President Trump Lauds U.S. Economy as He Opens World Economic Forum



Speaking in Davos, Switzerland, President Trump touted recent trade wins and a strong U.S. economy. WSJ’s Gerald F. Seib explains that his remarks were directed to U.S. voters, as well as senators who are kicking off the impeachment trial in Washington. Photo: Jason Alden/Bloomberg News

DAVOS, Switzerland—President Trump touted what he described as a “blue-collar boom” transforming the American economy and hailed the U.S. trade agreement with China in a speech to global business and government leaders, hours before his impeachment trial was set to begin.

Over 30 minutes on Tuesday, Mr. Trump ticked off a list of accomplishments from low unemployment to increases in foreign investment. The campaign-style address appeared aimed as much at a U.S. re-election audience and the 100 senators who will act as jurors in his impeachment trial as at the other heads of state and business executives attending the World Economic Forum in this Swiss mountain resort.

“The American dream is back, bigger, better and stronger than ever before,” Mr. Trump said. “No one is benefiting more than America’s middle class.”

Before the Davos crowd of several hundred global business and political leaders, he took a shot at his domestic political opponents, saying, “We will never let radical socialists destroy our economy, wreck our country, or eradicate our liberty.”

The president also reiterated his administration’s promise for a middle-class tax cut. He told The Wall Street Journal it would be subject to his re-election and GOP gains in the House, where Democrats now hold a several-dozen seat majority. Administration officials have been talking for months about another round of tax cuts they would layer on top of those Mr. Trump signed in 2017, but the White House hasn’t released a detailed proposal.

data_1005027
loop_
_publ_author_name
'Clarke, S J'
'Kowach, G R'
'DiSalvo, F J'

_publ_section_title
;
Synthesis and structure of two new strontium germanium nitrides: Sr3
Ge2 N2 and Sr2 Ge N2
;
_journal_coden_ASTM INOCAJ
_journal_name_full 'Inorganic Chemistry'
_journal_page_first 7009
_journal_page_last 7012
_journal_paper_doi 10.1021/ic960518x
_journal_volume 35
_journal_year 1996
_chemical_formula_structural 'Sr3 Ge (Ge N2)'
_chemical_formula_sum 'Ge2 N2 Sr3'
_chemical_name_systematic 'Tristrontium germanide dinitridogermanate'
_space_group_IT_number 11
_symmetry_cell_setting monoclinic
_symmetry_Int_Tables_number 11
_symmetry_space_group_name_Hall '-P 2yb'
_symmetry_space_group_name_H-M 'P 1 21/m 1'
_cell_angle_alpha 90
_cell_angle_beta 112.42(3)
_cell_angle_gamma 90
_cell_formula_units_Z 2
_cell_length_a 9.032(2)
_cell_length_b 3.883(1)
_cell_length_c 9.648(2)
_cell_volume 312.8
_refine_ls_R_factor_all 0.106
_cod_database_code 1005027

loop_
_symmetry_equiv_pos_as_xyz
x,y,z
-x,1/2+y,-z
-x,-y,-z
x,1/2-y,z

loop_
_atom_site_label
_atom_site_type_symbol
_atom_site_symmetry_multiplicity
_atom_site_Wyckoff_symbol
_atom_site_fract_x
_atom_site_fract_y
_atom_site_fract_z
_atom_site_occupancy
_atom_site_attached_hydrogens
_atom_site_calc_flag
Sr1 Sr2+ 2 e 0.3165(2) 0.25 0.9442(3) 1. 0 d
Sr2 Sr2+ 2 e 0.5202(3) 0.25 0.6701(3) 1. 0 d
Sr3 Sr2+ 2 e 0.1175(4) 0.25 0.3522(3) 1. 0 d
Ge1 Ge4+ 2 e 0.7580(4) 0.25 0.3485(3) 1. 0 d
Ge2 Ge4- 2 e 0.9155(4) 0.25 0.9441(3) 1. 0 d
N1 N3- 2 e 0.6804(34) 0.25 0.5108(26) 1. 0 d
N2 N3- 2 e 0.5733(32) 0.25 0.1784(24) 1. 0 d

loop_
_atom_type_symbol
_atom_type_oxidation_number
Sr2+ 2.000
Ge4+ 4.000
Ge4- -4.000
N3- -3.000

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In a remark in his speech widely understood as referring to climate-change activists, he urged the world to “reject the perennial prophets of doom and their predictions of the apocalypse,” whom he described as “the heirs of yesterday’s foolish fortunetellers.”

After Mr. Trump’s speech, Axel Weber, chairman of Swiss bank UBS Group AG , said it “was a typical sales pitch of the CEO in Davos overselling the company’s achievements and underreporting on some of the risks that are there.”

David McKay, chief executive of Royal Bank of Canada, said that, based on his meetings in Davos so far, business leaders shared Mr. Trump’s optimism. “There’s a general positivity about economic opportunity in the U.S.,” Mr. McKay said.

Year-over-year growth cooled to 2.1% in the third quarter of last year from 3.2% in the second quarter of 2018. The U.S. has been in a period of uninterrupted growth since 2009.

As Mr. Trump crisscrossed a conference hall for the event, he was surrounded by crowds, with attendees jostling to get a look at him.

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Mr. Trump had bilateral meetings with world leaders throughout the day, but he was particularly interested in what business executives he spoke with thought about his speech, according to people familiar with the matter.

Some in Davos disagreed with Mr. Trump, but attendees at a dinner Tuesday night took turns praising him one at a time.